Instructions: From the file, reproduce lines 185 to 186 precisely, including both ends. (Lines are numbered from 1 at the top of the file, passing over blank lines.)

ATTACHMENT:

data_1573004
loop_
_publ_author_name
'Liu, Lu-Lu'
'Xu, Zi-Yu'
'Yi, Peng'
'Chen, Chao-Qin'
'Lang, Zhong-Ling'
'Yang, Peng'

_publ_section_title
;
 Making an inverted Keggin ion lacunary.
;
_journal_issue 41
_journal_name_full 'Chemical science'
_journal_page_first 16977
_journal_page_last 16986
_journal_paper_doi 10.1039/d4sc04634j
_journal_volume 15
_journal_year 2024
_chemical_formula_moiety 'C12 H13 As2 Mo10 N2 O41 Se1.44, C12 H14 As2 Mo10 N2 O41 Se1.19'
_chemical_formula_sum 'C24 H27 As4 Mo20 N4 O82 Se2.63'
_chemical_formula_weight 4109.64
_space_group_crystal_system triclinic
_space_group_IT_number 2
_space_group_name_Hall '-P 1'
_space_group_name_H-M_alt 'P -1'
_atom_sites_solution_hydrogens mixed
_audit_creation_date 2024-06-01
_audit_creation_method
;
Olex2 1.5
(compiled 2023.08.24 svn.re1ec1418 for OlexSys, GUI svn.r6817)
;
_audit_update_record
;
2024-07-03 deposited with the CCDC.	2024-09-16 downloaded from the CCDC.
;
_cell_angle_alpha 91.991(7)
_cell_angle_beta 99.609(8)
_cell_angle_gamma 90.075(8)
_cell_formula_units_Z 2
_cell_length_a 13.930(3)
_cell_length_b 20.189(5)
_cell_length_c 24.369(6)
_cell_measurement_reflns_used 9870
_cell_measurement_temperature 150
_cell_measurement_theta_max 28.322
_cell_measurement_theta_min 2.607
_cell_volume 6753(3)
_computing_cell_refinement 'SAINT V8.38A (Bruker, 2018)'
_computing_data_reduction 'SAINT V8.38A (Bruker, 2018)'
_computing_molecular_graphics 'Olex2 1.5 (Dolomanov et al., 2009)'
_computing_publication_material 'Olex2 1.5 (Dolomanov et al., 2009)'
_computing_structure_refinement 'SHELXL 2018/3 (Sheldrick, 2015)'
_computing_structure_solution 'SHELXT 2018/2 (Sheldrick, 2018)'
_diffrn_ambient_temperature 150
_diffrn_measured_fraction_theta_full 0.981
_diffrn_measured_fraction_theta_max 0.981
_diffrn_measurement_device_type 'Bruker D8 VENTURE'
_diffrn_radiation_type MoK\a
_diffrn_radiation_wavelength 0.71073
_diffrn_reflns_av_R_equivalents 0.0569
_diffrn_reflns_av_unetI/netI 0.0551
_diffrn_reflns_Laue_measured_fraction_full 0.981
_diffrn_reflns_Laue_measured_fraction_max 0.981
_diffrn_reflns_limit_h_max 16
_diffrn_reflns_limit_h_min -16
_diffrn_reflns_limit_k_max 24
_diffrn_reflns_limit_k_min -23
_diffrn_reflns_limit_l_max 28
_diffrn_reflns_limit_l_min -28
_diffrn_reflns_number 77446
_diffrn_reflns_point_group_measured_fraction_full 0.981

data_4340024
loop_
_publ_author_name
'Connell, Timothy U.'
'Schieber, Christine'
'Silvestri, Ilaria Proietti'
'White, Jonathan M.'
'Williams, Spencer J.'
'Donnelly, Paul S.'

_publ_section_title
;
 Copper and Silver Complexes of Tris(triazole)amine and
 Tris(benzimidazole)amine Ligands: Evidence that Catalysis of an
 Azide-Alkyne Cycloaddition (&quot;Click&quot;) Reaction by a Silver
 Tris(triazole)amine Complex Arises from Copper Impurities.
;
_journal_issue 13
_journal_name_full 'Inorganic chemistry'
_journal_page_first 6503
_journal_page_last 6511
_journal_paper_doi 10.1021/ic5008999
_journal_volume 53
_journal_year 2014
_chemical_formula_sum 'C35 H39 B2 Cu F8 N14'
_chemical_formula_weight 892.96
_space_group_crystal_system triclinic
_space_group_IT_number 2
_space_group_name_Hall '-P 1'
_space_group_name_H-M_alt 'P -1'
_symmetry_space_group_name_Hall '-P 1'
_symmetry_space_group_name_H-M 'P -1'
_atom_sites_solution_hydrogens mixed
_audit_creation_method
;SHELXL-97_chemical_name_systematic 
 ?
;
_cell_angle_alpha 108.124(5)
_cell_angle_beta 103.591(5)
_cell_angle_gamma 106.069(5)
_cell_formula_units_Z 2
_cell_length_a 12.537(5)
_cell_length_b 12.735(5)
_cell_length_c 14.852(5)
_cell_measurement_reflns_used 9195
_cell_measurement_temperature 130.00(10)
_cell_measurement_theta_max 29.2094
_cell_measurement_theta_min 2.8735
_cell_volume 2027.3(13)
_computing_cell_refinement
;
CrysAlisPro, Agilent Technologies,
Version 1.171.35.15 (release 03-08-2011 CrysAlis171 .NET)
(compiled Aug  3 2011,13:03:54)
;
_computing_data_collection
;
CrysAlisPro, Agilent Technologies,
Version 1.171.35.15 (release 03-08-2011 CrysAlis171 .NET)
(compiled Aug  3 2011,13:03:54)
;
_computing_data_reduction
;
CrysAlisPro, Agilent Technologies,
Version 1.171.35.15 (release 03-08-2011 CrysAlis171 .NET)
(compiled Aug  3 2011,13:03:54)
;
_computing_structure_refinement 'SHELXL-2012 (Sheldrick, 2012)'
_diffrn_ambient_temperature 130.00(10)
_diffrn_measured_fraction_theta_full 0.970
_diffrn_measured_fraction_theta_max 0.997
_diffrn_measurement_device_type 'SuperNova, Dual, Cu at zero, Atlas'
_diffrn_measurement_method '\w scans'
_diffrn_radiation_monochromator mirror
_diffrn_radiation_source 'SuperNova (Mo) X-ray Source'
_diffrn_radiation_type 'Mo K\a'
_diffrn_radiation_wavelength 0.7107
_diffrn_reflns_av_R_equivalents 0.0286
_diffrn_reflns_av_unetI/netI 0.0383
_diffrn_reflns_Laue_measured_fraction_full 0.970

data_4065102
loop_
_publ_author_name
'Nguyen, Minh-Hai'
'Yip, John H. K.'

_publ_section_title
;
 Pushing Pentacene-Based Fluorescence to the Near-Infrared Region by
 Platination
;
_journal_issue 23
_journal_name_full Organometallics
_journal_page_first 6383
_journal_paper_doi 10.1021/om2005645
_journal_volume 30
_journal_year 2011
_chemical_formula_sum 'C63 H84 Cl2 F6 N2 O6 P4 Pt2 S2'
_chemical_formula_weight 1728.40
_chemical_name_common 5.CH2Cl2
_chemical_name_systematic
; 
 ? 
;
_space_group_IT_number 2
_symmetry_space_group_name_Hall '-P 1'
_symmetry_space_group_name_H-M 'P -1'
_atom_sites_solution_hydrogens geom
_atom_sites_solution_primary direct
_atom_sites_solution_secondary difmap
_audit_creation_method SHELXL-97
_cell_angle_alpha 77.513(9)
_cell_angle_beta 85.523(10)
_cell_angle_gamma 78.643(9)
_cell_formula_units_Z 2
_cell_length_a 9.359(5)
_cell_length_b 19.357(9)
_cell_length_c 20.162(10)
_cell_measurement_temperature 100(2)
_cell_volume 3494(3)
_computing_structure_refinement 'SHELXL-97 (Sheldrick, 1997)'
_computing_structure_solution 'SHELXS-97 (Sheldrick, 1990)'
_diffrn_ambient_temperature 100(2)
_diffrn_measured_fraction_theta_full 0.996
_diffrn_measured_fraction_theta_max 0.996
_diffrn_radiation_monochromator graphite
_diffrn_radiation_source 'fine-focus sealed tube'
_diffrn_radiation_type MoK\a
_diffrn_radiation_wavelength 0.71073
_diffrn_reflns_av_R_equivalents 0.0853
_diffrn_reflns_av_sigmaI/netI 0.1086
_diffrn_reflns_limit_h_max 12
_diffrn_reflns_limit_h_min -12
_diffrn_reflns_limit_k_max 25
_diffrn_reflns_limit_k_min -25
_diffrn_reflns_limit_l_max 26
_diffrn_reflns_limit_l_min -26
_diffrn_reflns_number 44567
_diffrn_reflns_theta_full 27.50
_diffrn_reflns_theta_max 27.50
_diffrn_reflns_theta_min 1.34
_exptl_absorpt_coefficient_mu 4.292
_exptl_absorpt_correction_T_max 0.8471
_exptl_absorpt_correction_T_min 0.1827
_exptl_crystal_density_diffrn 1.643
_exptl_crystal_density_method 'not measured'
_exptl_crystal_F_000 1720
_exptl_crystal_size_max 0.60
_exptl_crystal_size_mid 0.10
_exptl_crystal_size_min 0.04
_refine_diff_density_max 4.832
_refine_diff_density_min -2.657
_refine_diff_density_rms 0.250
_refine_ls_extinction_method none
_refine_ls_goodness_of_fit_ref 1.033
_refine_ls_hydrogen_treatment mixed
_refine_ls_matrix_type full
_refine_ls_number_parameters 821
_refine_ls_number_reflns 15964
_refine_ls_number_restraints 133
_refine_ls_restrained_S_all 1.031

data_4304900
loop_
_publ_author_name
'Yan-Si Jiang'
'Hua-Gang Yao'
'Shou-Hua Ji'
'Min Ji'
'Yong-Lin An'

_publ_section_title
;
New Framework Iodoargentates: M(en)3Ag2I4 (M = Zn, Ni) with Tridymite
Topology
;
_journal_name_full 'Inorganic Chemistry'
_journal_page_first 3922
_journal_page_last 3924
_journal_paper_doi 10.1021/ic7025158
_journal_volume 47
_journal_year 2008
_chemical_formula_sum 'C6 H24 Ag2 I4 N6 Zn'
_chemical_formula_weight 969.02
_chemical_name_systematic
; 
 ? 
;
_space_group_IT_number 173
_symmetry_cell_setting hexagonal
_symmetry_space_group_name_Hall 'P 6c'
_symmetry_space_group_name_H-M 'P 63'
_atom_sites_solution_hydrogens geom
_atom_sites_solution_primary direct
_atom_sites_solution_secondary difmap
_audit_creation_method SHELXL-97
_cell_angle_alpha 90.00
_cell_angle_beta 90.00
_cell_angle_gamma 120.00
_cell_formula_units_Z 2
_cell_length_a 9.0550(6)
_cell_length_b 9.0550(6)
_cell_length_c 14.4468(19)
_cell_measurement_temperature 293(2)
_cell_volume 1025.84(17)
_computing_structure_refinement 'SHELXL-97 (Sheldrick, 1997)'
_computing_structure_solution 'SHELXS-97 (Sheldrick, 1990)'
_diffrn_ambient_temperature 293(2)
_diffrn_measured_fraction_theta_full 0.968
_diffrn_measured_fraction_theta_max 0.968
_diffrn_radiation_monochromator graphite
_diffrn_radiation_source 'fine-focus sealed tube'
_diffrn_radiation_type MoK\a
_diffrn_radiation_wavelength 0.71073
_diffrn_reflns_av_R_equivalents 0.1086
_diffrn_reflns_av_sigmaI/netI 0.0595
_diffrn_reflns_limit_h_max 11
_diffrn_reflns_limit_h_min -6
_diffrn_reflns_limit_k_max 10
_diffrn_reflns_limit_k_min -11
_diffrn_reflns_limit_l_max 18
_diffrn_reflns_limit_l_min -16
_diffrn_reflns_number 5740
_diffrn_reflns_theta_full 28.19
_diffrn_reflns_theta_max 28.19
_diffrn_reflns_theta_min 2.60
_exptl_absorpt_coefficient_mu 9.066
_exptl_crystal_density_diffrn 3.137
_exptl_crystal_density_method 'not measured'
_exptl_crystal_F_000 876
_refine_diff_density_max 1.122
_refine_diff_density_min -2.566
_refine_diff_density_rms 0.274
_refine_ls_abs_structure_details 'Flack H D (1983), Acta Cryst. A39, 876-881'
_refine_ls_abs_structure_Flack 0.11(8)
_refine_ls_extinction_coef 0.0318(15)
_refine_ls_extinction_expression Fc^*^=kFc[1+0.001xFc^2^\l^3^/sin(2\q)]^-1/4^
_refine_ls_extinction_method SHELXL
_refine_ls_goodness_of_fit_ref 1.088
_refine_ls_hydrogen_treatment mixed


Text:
_cell_angle_beta 85.523(10)
_cell_angle_gamma 78.643(9)